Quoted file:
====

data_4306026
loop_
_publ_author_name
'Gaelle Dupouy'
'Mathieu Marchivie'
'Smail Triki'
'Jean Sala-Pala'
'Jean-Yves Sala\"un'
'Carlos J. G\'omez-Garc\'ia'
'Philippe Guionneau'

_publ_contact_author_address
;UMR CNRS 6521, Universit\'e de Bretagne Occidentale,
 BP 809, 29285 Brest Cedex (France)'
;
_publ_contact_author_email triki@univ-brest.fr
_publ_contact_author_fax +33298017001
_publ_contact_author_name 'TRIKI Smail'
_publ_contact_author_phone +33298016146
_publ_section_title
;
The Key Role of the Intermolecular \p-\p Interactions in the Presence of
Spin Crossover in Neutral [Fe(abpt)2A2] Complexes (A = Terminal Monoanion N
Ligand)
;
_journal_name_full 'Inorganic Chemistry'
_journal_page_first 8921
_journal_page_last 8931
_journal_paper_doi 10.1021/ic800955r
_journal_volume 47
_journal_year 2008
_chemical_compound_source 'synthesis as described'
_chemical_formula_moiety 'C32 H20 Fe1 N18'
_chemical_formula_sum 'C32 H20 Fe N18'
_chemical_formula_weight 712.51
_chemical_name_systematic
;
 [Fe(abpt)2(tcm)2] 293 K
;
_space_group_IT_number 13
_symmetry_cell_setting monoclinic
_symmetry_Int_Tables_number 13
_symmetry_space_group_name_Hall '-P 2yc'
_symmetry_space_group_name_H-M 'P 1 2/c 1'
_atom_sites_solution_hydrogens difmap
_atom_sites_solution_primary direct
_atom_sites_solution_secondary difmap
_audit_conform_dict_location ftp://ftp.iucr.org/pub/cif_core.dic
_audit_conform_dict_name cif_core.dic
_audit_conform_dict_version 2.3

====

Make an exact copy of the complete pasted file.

data_4306026
loop_
_publ_author_name
'Gaelle Dupouy'
'Mathieu Marchivie'
'Smail Triki'
'Jean Sala-Pala'
'Jean-Yves Sala\"un'
'Carlos J. G\'omez-Garc\'ia'
'Philippe Guionneau'

_publ_contact_author_address
;UMR CNRS 6521, Universit\'e de Bretagne Occidentale,
 BP 809, 29285 Brest Cedex (France)'
;
_publ_contact_author_email triki@univ-brest.fr
_publ_contact_author_fax +33298017001
_publ_contact_author_name 'TRIKI Smail'
_publ_contact_author_phone +33298016146
_publ_section_title
;
The Key Role of the Intermolecular \p-\p Interactions in the Presence of
Spin Crossover in Neutral [Fe(abpt)2A2] Complexes (A = Terminal Monoanion N
Ligand)
;
_journal_name_full 'Inorganic Chemistry'
_journal_page_first 8921
_journal_page_last 8931
_journal_paper_doi 10.1021/ic800955r
_journal_volume 47
_journal_year 2008
_chemical_compound_source 'synthesis as described'
_chemical_formula_moiety 'C32 H20 Fe1 N18'
_chemical_formula_sum 'C32 H20 Fe N18'
_chemical_formula_weight 712.51
_chemical_name_systematic
;
 [Fe(abpt)2(tcm)2] 293 K
;
_space_group_IT_number 13
_symmetry_cell_setting monoclinic
_symmetry_Int_Tables_number 13
_symmetry_space_group_name_Hall '-P 2yc'
_symmetry_space_group_name_H-M 'P 1 2/c 1'
_atom_sites_solution_hydrogens difmap
_atom_sites_solution_primary direct
_atom_sites_solution_secondary difmap
_audit_conform_dict_location ftp://ftp.iucr.org/pub/cif_core.dic
_audit_conform_dict_name cif_core.dic
_audit_conform_dict_version 2.3